‘Doctor Who’: 10 Things You May Not Know About ‘Can You Hear Me?’
“Can You Hear Me?” plays out like a high-tech fairy tale. Nightmares are induced and collected, for the sport of immortals. It’s like someone took up the creepiest elements of The BFG, added some ear-fingers and really went to town with it.
It is also a story about mental health and the silos in which we can find ourselves, trapped with our worst fears.
Here are a few things to keep an eye out for, the next time you watch:
1. Given that the title of the episode is also a question, we'll note that Doctor Who has always been a little wary of using question marks in story titles. In fact, this is the very first of its TV stories to ever use one.
2. Yaz’s parents are absent from their home because they have gone to Whitby for the night. A popular seaside resort on the North East coast of England, Whitby was also an inspirational place for Bram Stoker when he was planning and researching Dracula. He found lots of key details to the story in Whitby library, including the name of his eponymous lead character. It’s probably no coincidence that that is where Yaz’s parents went went, given this story’s nightmarish, vampiric elements.
3. Zellin mentions other immortal races that the Doctor has come across in their travels. “The Toymaker” is a reference to the Celestial Toymaker, from the First Doctor adventure of the same name. He would trap travelers into playing games with him, offering them their freedom as the reward for winning, despite rigging the games so that he would always win.
The Eternals were beings that fed on the thoughts of mortal beings as their minds were worn thin by the passage of time. The Fifth Doctor met them in “Enlightenment”, originally. The Guardians he refers to are a more elevated race of immortals, closer in spirit to the early Greek gods, each with their own responsibilities. The Fourth Doctor encountered the White Guardian of Light and Order/Structure and the Black Guardian of Darkness and Chaos/Entropy while searching for the Key to Time, starting in “The Ribos Operation."
4. Ian Gelder – who plays Zellin – has been blessed with a career that crosses over between Torchwood (he was Mr. Dekker in “Children of Earth” in 2009), Game of Thrones (Kevan Lannister, starting in 2011) and the world of His Dark Materials. Gelder starred as Librarian Scholar Charles in the BBC adaptation of the celebrated Philip Pullman books in 2019. Gelder had already appeared in Doctor Who before this episode, but we didn’t get to see his face. He was the voice of the Remnants from “The Ghost Monument,” and when accepting that role, he was keen to ensure that it would not preclude him from appearing in future Doctor Who stories in person.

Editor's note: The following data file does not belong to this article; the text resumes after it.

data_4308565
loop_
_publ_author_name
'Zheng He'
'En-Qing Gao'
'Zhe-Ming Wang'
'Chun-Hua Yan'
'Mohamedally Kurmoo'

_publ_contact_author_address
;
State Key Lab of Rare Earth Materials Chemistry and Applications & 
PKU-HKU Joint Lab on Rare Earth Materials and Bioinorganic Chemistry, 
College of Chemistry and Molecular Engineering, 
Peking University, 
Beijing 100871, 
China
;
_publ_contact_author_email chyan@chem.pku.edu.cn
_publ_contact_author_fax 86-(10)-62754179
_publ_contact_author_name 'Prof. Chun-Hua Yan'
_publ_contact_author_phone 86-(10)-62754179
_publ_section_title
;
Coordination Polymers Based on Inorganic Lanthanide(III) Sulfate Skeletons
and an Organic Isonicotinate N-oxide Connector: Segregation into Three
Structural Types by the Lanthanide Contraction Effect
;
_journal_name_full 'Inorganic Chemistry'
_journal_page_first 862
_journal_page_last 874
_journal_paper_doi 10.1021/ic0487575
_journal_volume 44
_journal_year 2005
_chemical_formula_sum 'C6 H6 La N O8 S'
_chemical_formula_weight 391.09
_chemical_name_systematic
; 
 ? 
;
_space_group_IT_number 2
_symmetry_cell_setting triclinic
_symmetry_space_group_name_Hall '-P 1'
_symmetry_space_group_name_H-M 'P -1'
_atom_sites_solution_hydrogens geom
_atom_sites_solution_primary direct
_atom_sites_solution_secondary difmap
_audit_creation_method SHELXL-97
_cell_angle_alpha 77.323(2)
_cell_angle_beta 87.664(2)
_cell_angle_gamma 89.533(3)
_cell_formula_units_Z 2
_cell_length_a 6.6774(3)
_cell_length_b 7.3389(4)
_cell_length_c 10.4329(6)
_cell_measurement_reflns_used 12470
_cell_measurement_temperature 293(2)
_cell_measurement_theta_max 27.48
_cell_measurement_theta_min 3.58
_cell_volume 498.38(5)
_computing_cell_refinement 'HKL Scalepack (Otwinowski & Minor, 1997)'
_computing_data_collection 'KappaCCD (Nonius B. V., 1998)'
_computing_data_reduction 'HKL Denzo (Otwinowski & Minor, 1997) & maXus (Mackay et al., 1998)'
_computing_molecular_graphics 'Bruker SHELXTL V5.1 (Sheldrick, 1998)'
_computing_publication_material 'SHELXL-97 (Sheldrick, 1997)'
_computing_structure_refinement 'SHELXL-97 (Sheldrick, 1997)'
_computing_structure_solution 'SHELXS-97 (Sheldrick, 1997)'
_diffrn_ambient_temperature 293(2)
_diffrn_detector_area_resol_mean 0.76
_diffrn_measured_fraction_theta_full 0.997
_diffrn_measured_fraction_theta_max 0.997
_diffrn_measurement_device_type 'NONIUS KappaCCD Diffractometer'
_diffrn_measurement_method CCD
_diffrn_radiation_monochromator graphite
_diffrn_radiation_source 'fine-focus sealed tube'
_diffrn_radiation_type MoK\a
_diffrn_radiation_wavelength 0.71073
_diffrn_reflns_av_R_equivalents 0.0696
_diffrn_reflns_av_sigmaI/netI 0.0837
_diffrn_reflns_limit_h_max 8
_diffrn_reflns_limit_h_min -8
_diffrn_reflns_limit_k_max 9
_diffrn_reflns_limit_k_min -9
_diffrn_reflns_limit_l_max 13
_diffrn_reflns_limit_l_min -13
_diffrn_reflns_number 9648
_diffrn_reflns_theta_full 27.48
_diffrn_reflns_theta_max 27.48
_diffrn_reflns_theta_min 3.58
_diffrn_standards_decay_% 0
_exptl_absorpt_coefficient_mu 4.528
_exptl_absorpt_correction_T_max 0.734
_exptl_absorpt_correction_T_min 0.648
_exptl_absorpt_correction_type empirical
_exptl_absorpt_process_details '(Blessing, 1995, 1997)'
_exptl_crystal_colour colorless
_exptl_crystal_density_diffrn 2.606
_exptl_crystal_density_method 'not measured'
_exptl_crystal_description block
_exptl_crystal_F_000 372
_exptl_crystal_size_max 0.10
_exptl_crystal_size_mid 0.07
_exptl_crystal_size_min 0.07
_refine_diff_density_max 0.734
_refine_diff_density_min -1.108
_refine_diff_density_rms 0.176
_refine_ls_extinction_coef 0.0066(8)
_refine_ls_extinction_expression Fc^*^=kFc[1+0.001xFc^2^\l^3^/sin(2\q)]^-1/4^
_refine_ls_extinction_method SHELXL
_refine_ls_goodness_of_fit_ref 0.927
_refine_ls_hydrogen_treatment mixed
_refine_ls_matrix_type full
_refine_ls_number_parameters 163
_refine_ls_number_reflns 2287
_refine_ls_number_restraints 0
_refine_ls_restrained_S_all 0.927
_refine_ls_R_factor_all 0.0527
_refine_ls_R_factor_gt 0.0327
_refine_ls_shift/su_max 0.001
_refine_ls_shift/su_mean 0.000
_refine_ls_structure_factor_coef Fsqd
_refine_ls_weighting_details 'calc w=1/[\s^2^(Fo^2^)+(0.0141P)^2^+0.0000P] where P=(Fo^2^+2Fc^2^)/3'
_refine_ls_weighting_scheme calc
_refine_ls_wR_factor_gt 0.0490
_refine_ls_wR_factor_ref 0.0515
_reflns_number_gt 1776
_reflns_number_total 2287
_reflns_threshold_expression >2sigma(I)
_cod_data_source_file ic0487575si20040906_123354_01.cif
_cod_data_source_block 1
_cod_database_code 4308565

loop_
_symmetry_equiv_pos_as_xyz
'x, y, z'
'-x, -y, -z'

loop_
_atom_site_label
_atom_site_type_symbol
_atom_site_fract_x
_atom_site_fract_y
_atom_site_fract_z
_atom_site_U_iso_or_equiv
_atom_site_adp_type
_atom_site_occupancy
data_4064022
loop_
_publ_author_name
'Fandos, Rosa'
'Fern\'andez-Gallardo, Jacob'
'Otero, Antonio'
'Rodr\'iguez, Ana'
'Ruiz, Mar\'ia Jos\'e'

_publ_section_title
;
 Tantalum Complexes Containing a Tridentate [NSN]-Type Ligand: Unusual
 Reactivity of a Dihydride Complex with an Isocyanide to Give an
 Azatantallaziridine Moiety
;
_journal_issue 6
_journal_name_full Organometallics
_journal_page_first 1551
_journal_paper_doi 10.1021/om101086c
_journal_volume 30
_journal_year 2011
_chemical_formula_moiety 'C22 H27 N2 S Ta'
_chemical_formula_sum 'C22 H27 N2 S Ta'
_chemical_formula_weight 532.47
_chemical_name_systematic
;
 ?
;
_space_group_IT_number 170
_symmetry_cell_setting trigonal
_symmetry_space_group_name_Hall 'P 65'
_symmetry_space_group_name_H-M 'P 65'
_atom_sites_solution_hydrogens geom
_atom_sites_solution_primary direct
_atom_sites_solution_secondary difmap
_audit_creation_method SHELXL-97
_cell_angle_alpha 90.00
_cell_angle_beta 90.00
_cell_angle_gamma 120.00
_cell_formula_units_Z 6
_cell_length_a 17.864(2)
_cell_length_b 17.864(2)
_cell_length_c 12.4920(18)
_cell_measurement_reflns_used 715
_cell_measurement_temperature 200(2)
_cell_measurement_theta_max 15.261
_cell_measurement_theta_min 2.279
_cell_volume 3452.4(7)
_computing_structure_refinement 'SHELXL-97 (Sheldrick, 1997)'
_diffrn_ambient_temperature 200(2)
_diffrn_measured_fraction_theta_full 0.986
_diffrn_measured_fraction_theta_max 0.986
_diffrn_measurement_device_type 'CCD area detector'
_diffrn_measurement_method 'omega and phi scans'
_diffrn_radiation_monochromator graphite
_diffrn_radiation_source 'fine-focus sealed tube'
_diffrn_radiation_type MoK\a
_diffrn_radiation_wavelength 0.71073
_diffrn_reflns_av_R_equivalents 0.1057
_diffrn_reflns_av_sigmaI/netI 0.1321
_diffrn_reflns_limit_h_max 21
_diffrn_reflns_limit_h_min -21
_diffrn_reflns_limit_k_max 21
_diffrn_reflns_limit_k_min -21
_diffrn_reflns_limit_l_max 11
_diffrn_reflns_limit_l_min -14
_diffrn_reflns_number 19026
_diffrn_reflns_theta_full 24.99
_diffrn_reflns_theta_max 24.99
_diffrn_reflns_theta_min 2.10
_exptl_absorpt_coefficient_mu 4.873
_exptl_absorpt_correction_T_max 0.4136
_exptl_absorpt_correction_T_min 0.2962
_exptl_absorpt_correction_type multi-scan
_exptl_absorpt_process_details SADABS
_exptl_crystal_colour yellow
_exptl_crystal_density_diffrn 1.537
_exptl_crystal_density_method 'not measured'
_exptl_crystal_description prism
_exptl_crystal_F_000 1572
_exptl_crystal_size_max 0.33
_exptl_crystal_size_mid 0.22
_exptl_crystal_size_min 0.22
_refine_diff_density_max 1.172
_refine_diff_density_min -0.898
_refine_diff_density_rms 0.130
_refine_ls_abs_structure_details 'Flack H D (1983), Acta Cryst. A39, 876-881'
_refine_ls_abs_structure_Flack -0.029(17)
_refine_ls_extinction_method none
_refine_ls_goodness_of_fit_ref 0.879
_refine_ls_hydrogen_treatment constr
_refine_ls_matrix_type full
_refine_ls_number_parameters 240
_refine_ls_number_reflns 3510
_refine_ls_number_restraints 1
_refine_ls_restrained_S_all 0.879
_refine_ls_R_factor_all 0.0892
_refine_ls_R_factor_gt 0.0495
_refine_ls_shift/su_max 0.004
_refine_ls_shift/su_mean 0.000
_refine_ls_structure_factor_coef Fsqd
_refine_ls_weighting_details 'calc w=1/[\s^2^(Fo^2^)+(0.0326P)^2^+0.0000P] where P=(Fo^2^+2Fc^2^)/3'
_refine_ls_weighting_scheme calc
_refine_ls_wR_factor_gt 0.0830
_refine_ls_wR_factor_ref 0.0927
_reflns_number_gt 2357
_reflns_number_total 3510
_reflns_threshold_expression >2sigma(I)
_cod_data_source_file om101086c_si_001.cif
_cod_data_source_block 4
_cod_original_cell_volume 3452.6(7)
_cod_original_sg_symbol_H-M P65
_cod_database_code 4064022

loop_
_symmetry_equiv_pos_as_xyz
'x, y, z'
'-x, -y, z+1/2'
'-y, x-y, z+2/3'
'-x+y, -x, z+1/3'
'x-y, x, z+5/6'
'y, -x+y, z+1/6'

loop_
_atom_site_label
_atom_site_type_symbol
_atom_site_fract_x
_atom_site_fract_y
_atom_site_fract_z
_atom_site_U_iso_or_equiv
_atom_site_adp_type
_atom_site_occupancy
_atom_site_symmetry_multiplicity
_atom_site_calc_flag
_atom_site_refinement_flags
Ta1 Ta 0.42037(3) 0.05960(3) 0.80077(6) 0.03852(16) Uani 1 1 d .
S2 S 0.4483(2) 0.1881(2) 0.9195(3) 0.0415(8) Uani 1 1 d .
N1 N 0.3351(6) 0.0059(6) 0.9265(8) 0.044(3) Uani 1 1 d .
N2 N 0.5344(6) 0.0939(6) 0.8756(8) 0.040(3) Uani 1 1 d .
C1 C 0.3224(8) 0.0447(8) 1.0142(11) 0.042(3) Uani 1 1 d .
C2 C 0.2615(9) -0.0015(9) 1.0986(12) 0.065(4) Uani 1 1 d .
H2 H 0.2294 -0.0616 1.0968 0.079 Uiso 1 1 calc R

5. If you’re wondering how they did the creepy special effect of Zellin’s fingers flying off, it’s partly computer trickery, but also a special prosthetic that Gelder wore over his clenched fist – a literal fingerless glove – which allowed the crew to get as many real-life shots as possible before bringing in the digital magic.
RedGirlFX shared a few work-in-progress shots in an Instagram post, including this one, that proves just how lifelike that glove actually is.
6. They also shared pics of the fingers, which had to be sculpted too.
Apparently the toughest nut to crack was getting epoxy casts of human fingers without bubbles. The best ones were scanned to be digitally animated, and they had to make hollow fingers, clear fingers and then filled fingers with nightmares in.
7. This week’s moment of British slang comes courtesy of police officer Anita Patel, who responds to Yaz’s suggestion that she wouldn’t remember her with “I flipping do remember you.” It’s a way of avoiding saying the much stronger F-word – like freaking or fracking – that is especially common in Northern England. It’s not related to the American slang terms flip your wig or flipping the bird, and was first recorded as a slang term in 1911 by D. H. Lawrence.
8. As well as putting on the fingerless glove, poor Gelder had to submit to having his head shaved and a whole series of tattoo transfers applied. These were specially commissioned and included a dreamcatcher, and the missing fingers too, as revealed by make-up artist Claire Pritchard-Jones.
9. We wouldn’t normally include a note of criticism for the episode here, as everyone is entitled to their opinions, after all. But one of the interesting points that fans did pick up on is that the Doctor’s response to Graham’s fears about the potential return of his cancer was odd.
In a way, it’s a hallmark of how invested we are in the relationship between Graham and the Doctor, which is a fresh look at the traditional companion relationship. Graham feels older than the Doctor at times, and of course he is way older than the usual inhabitants of the TARDIS. For the Doctor to drop the ball at such a significant moment feels out-of-character, even if Thirteen is channelling the social awkwardness of her predecessors, such as the First, Fifth, Eleventh and Twelfth Doctors.
10. As well as the punctuation innovation, this is the first Doctor Who story to feature a specially commissioned animation as part of the storytelling. Nina Chakrabarti, who provided the beautiful story of the lovestruck immortals, shared some of her original drawings in an Instagram post, and they are well worth a look.
Do you have a favorite detail or moment from the "Can You Hear Me?" episode?